The United States faces significant national security headwinds, the likes of which it has not seen since the Cold War. Whether considering technological challenges, industrial base considerations, or basic fiscal realities, adversaries are rapidly eroding security advantages enjoyed by the US over the last several decades. Aerospace power empowered by the attributes of the information age will allow the US to pursue strategies that will yield effective, prudent policy options amidst these new realities.
Nations seeking to compete against the United States, especially China, are aggressively leaning forward in developing new technologies, gaining mass production advantages, and committing significant funds to defense. For example, when it comes to hypersonic flight, which involves flying over five times the speed of sound, the US is no longer the clear-cut leader. China, Russia, and others have prioritized fielding hypersonic missiles that would easily defeat present US defensive systems. Forward bases, space and cyber facilities, ships at sea, amphibious forces, and other important targets would find themselves exceedingly exposed to such a threat—a truly game-changing development. Competitors have also sought to make gains in military technologies once the sole purview of the US. Investment areas include stealth fighters, stealth bombers, and advanced command and control networks empowered by a broad array of sensors and computing power.
From an industrial mass production vantage, China now stands as the dominant supplier for much of the globe. This portends significant consequences for America’s defense sector, with alternate sources for key technologies difficult to find. Computer circuit boards stand at the top of this list. Domestic suppliers have nearly vanished in the face of China’s systematic quest to match low pricing with volume production. The situation becomes even more complex when the subject of rare earth metals is introduced into the equation. Just as a US citizen would find it nearly impossible to purchase a smart phone free of Chinese components, so too does the US military when it seeks to buy the tools necessary for operations in the information age. The key takeaway from this reality is that the US no longer enjoys the production advantage it once enjoyed. The forces it will need to deter, fight, and win tomorrow must be procured today.
Financially, while global economic trends are difficult to forecast, servicing the burgeoning US debt and rising mandatory federal budget spending will challenge the availability of resources for defense and related priorities like science and technology research. In the decade following the Cold War, leaders aggressively cut the scale and scope of aerospace forces. After the attacks on 9/11, defense resources were overwhelmingly focused on land operations in Afghanistan and Iraq. Thirty years later, aerospace forces, the very tools necessary to address top national security threats, are in dire need of reset. The Air Force has never fielded such a small and old fleet of aircraft in its entire history. A force that averages over a quarter of a century in age, well before the rise of wireless connectivity and ubiquitous processing power, will find itself woefully ill-equipped to survive against modern threats. Concurrently deprived of mass forces, this is a disastrous set of circumstances. Modernization is imperative, but investments must be prioritized prudently to ensure available resources yield leaders the most effective set of available options.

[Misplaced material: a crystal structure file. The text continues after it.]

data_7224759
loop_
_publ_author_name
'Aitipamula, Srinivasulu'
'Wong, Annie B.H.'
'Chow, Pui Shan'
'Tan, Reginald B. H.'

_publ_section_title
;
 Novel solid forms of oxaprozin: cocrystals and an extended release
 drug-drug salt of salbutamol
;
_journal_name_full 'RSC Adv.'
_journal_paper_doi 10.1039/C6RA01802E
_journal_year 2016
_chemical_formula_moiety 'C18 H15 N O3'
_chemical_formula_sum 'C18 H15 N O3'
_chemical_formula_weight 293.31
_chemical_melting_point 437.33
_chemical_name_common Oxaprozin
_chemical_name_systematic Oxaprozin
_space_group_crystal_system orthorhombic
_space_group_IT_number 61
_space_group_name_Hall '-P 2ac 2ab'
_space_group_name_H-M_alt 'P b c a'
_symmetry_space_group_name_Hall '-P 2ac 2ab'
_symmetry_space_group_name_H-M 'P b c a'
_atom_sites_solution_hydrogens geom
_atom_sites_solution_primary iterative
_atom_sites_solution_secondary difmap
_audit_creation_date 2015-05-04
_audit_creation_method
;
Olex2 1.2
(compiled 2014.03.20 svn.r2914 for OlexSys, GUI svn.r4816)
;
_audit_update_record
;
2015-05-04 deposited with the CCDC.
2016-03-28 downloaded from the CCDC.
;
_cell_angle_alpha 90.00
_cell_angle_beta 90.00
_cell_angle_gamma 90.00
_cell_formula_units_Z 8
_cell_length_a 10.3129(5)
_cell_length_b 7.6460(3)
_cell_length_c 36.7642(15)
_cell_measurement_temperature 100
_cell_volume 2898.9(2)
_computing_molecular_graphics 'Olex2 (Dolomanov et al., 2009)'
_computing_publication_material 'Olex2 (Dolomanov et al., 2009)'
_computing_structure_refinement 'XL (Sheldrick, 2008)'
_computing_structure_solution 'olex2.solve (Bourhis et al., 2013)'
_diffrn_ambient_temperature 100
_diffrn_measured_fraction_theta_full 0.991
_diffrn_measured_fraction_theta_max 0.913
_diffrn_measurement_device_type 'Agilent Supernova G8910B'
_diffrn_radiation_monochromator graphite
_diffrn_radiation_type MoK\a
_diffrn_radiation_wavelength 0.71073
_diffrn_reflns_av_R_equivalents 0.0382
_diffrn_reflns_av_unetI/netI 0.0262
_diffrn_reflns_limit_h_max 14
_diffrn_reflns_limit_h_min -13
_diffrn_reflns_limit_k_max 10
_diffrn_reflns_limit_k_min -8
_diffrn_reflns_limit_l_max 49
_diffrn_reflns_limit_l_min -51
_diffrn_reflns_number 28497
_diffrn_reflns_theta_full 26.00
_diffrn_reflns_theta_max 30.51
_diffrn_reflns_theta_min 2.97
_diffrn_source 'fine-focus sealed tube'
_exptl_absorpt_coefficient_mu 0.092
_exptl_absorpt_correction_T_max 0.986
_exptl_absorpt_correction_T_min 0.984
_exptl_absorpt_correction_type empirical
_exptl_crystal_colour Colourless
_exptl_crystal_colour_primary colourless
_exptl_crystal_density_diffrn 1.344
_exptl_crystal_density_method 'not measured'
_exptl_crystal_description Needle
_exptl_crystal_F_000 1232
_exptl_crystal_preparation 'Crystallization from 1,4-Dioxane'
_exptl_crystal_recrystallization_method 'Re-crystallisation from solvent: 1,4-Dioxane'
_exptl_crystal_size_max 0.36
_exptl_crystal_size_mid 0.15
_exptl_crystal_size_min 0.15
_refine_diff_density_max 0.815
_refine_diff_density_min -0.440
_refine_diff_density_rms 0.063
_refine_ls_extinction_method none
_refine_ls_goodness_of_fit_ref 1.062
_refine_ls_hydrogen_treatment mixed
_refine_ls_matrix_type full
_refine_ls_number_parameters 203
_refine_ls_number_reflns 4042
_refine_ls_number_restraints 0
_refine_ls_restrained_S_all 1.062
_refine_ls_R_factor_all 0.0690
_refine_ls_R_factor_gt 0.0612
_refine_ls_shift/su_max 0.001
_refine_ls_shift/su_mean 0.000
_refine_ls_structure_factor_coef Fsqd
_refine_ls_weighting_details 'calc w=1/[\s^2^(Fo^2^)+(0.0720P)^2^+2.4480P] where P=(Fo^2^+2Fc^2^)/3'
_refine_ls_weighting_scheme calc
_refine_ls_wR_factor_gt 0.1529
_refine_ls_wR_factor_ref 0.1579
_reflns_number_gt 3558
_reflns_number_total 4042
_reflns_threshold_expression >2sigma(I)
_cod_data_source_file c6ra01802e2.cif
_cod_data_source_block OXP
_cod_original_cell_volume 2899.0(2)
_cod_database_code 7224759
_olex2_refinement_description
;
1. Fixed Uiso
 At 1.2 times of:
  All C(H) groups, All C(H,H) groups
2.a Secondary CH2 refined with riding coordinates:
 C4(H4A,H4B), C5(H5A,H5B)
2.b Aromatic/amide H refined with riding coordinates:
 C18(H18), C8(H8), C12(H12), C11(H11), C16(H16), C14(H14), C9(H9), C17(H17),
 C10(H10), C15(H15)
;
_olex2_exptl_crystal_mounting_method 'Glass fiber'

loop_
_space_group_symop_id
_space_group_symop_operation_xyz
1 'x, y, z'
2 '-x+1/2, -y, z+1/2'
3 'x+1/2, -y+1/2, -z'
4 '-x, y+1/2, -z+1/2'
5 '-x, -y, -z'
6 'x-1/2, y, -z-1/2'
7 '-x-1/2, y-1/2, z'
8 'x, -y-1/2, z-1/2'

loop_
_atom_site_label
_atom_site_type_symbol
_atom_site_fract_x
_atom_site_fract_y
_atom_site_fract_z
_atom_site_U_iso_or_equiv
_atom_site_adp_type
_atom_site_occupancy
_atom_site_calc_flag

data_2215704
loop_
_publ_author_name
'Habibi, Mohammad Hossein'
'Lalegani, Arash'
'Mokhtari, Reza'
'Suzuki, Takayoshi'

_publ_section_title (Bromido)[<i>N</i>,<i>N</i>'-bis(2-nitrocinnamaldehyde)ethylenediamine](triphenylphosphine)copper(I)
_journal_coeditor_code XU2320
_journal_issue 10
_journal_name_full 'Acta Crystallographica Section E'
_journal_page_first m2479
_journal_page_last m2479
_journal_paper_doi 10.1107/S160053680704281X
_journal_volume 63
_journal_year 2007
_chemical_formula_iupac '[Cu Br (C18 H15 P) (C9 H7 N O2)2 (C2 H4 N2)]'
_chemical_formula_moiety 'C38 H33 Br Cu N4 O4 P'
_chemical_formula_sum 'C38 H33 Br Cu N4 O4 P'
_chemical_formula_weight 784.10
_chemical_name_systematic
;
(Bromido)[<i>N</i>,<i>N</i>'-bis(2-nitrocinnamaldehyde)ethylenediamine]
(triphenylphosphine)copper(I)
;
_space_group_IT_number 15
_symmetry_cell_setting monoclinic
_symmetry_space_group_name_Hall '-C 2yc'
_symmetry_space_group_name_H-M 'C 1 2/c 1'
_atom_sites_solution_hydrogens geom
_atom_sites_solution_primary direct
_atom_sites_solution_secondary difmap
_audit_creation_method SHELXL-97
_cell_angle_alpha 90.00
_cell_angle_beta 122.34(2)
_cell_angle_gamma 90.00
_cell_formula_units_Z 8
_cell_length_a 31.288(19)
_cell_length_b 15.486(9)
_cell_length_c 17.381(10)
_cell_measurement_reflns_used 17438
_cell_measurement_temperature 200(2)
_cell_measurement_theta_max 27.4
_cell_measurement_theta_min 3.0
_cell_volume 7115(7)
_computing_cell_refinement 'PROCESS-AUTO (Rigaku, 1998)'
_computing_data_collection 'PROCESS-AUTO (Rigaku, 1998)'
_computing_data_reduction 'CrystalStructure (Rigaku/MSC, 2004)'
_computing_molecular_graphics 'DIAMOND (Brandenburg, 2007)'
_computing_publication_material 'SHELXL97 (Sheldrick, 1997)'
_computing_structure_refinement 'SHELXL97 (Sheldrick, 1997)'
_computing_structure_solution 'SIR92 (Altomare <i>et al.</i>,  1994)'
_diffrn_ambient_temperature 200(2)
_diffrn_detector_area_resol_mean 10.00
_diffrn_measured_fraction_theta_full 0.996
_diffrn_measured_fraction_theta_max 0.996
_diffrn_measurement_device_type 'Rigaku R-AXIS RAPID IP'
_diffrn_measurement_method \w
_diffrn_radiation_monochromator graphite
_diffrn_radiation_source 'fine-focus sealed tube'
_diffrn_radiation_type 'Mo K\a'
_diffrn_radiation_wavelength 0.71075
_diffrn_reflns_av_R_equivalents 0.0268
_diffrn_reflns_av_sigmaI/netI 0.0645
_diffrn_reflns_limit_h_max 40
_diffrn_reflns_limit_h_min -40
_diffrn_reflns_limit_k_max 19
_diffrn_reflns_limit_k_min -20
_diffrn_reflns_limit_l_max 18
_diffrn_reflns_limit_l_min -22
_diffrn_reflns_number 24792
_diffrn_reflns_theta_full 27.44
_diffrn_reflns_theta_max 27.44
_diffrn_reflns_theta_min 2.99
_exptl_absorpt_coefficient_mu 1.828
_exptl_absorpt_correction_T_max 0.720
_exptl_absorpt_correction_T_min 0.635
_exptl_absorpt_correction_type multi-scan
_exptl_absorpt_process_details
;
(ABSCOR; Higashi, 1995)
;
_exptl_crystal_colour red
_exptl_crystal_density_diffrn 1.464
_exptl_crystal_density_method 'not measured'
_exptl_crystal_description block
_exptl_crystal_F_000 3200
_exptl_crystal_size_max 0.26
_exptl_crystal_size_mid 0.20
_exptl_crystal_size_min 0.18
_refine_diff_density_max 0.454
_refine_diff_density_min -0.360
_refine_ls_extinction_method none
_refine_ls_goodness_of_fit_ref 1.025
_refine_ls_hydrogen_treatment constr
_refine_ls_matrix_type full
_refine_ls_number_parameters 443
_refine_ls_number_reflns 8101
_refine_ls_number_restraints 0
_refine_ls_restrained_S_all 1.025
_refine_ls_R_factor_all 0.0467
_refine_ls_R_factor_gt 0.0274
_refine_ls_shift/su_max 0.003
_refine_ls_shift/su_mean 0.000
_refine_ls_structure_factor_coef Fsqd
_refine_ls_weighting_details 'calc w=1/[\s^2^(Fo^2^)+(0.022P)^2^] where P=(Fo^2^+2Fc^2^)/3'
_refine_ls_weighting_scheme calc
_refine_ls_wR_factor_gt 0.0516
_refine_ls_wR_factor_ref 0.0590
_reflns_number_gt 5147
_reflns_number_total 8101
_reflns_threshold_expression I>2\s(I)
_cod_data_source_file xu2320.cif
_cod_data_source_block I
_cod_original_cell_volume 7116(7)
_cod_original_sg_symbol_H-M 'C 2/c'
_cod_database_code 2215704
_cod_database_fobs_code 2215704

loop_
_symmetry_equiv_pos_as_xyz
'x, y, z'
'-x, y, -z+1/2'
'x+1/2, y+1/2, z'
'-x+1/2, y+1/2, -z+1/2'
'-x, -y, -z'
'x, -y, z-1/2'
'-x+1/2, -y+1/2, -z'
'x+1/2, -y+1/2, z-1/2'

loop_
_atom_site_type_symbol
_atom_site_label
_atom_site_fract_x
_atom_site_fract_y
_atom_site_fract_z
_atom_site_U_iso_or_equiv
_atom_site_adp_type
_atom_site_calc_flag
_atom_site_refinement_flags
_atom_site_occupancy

In combining the net effect of these dynamics, the US will face highly capable adversaries that may enjoy the benefits of mass and increased lethality. In many ways, the circumstances mirror those that faced the United Kingdom in 1940 during the Battle of Britain, when Germany attacked England with a superior force than that possessed by the Royal Air Force (RAF). Victory for the British forces hinged upon information. Radar and a robust ground spotter network empowered command and control centers to precisely guide limited British fighter aircraft to intercept attacking bomber formations. Ensuring available defenders were at the right time and place was crucial in boosting mission effectiveness and efficiency. These same principles will prove essential to US aerospace forces in the modern era. Harnessing incredibly capable sensors, processing power, and real-time connectivity will allow the right assets to partner real-time to net desired objective in an incredibly effective, efficient fashion. While this is not a new concept in warfare, modern technology is radically enhancing the potential behind this approach. Cognition and partnering will be the key to victory.